Witness evidence proves vital in liability denied head-on collision claim

  • 30 June 2022 30 June 2022
  • UK & Europe

  • Insurance

Clyde & Co has successfully defended the claimant’s personal injury claim following a head-on collision with the insured’s vehicle.

Witness evidence proves vital in liability denied head-on collision claim

Liability was denied throughout. Whilst our client had incurred a significant outlay, tactically we decided to not include this within proceedings. This ensured that the burden of establishing who crossed over the central reservation remained with the claimant. At trial the judge found there were inconsistencies in the claimant’s evidence and preferred the insured’s evidence. This resulted in the claimant’s claim being dismissed and we subsequently recovered our client's outlay of almost GBP 100,000 in full.


The insured was driving his Aston Martin DB9 when he was involved in a head on collision on a country road with the claimant’s VW Sirocco. The insured sustained serious orthopaedic injuries and was unable to recall the moments immediately before the collision. The claimant sustained minor whiplash injuries but also stated that he could not recall the accident.


An independent witness had been travelling behind the claimant. She said that did not see the moments immediately before the collision but provided an account to the claimant’s solicitor that the claimant was driving normally in the lead up to the incident and she had not seen him cross onto the opposite side of the carriageway.

The claimant issued proceedings and Clyde & Co was instructed. We fully investigated liability, including interviewing the attending police officers and the lay witness.

Our client's outlay totalled almost GBP 100,000, mainly the write off value of the insured’s DB9. We tactically opted not to include the outlay in the proceedings to avoid allocation to the multi-track and the opportunity for accident reconstruction evidence to be introduced. We felt that could contradict the claimant’s lay evidence, and without a counter claim being included the burden of establishing who crossed over the central reservation rested solely with the claimant.

We relied upon the ‘lay’ evidence of the attending police officers, several of whom were highly experienced in accident investigation. In their view the claimant should have been charged for driving without due care and attention. The CPS however felt otherwise.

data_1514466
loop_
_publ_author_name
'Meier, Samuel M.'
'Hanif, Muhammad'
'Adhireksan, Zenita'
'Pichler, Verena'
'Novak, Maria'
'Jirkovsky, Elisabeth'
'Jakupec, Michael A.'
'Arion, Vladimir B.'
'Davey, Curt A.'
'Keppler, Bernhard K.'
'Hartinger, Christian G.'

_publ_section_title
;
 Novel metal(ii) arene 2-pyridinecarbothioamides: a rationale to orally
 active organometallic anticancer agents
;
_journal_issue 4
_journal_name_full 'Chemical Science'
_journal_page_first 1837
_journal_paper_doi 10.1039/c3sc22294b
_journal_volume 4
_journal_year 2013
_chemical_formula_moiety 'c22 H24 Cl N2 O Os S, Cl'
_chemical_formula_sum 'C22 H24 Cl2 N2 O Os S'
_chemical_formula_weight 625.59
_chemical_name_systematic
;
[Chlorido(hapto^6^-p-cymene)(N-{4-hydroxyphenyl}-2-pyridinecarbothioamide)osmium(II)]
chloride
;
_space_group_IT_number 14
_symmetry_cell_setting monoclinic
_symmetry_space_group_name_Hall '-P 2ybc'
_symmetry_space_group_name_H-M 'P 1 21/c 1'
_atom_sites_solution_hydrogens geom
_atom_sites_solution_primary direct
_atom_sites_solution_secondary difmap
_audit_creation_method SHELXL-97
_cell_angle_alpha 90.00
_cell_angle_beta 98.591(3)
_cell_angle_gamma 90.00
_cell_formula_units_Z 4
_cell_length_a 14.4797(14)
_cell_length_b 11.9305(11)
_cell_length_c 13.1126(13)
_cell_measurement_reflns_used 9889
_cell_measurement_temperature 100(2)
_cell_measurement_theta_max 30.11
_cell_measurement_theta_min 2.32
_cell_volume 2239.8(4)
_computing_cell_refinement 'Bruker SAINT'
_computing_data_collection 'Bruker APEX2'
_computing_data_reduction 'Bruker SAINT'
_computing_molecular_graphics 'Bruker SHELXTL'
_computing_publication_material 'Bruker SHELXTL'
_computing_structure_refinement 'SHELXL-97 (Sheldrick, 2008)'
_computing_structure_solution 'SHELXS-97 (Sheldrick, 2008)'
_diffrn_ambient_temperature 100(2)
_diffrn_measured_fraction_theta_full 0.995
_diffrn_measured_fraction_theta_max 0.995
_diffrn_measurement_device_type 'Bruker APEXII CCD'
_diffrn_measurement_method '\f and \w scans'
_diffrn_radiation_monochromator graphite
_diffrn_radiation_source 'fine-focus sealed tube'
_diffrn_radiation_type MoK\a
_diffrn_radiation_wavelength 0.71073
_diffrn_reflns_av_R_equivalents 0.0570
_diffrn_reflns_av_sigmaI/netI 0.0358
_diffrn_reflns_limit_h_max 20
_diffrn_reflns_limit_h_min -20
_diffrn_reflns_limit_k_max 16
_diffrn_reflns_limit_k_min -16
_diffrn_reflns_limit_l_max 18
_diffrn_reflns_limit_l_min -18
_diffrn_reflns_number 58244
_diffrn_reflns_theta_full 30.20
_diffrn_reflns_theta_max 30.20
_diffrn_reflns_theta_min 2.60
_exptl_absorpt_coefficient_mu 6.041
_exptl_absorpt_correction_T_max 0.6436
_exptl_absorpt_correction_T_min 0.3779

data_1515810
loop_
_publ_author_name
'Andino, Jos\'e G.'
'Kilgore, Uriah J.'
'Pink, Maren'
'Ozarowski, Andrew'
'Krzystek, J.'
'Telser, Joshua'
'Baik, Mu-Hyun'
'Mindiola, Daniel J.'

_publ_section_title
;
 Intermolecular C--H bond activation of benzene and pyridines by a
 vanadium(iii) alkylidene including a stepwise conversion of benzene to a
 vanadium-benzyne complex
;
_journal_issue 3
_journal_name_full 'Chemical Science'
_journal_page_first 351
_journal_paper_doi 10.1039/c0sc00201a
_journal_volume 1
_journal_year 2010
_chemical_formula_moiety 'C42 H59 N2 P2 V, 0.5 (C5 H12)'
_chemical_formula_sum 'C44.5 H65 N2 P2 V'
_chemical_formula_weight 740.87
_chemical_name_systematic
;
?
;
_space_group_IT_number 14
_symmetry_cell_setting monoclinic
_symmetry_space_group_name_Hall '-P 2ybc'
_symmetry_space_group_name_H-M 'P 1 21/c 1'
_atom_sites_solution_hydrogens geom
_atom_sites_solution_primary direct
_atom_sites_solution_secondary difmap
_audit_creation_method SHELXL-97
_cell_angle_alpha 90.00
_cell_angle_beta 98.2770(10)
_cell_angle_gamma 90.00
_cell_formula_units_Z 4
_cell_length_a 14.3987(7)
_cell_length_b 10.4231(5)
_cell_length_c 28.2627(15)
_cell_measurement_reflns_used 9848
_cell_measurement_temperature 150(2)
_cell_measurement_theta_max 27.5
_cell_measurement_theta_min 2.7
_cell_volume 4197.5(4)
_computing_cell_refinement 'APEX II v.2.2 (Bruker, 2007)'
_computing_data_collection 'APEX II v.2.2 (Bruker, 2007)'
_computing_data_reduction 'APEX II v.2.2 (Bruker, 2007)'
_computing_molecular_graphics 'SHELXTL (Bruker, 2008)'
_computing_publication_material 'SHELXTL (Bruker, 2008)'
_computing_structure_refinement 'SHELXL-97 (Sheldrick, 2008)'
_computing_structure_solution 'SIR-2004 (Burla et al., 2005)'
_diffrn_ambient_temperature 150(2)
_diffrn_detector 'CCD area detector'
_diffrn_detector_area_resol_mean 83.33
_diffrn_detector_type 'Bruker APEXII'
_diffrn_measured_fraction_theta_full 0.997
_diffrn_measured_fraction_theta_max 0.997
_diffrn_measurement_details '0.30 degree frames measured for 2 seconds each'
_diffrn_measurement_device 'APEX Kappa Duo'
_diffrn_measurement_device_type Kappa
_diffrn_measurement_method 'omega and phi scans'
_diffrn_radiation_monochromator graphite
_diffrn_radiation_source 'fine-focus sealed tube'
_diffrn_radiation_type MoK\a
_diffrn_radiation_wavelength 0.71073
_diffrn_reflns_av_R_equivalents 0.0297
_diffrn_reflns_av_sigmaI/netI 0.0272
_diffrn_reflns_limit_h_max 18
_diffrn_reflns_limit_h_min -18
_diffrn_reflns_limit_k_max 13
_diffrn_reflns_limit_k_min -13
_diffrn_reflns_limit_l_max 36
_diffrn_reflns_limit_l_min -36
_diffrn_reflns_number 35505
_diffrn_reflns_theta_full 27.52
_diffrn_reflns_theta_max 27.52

It was the officers’ evidence that the gauge marks on the carriageway and the trail from the oil leak from the insured’s vehicle were both strong indicators that the claimant had crossed onto the insured’s side of the carriageway, and not the other way around as the claimant alleged. We also served our own statement from the independent witness travelling behind the claimant. She confirmed that whilst she hadn’t seen the claimant’s vehicle cross onto the opposite side of the carriageway, she had not seen the insured’s vehicle cross either.


The claimant attempted to negotiate settlement of his claim in the run up to trial, but his insurers refused to meet our client's outlay unless a finding was made in favour of the insured by the court. With the outlay significantly exceeding the value of the claimant’s claim, the matter proceeded to trial. Sadly in the weeks before trial, the insured passed away following a battle with cancer. We relied upon his evidence at trial by way of his witness statement, and the detail in that statement proved vital without him being able to assist the court in person.

Intel evidence also proved to be of great assistance, showing that even where the value of the claim may not be impacted, carrying out searches on the claimant can be really useful. Our inhouse intel team located an article from the claimant’s local newspaper setting out how he had used his father’s blue badge whilst attending university to park closer to his lectures and to park for free. That did him no favours when it came to considering his credibility!

At trial DJ Harper found there were inconsistencies between the statements of the claimant and his brother on cross-examination. This was in relation to an alleged conversation between the claimant’s brother and the insured in the hospital (during which it was alleged the insured admitted full responsibility having been distracted by the test match cricket commentary on the radio).  

The police officers were good, consistent witnesses. With the claimant’s evidence throughout having been that he did not recall the accident, the judge found the physical evidence compelling, and preferred the defendant’s version of events. He commented that even if he was wrong on that point, the claimant had not discharged the burden of proof, so his claim failed either way.


Witness evidence proved key in this claim. The detailed statement obtained from the insured enabled the court to obtain a clear view of the insured’s evidence without him being present at trial. The intel evidence assisted in discrediting the claimant, which proved most helpful when it was the claimant’s word against the insured. The police officers who attended also provided clear accounts, in particular referencing the physical evidence of the gauge marks and the oil leak.

As the judge found in favour of the insured, our client's outlay was consequently recovered in full.



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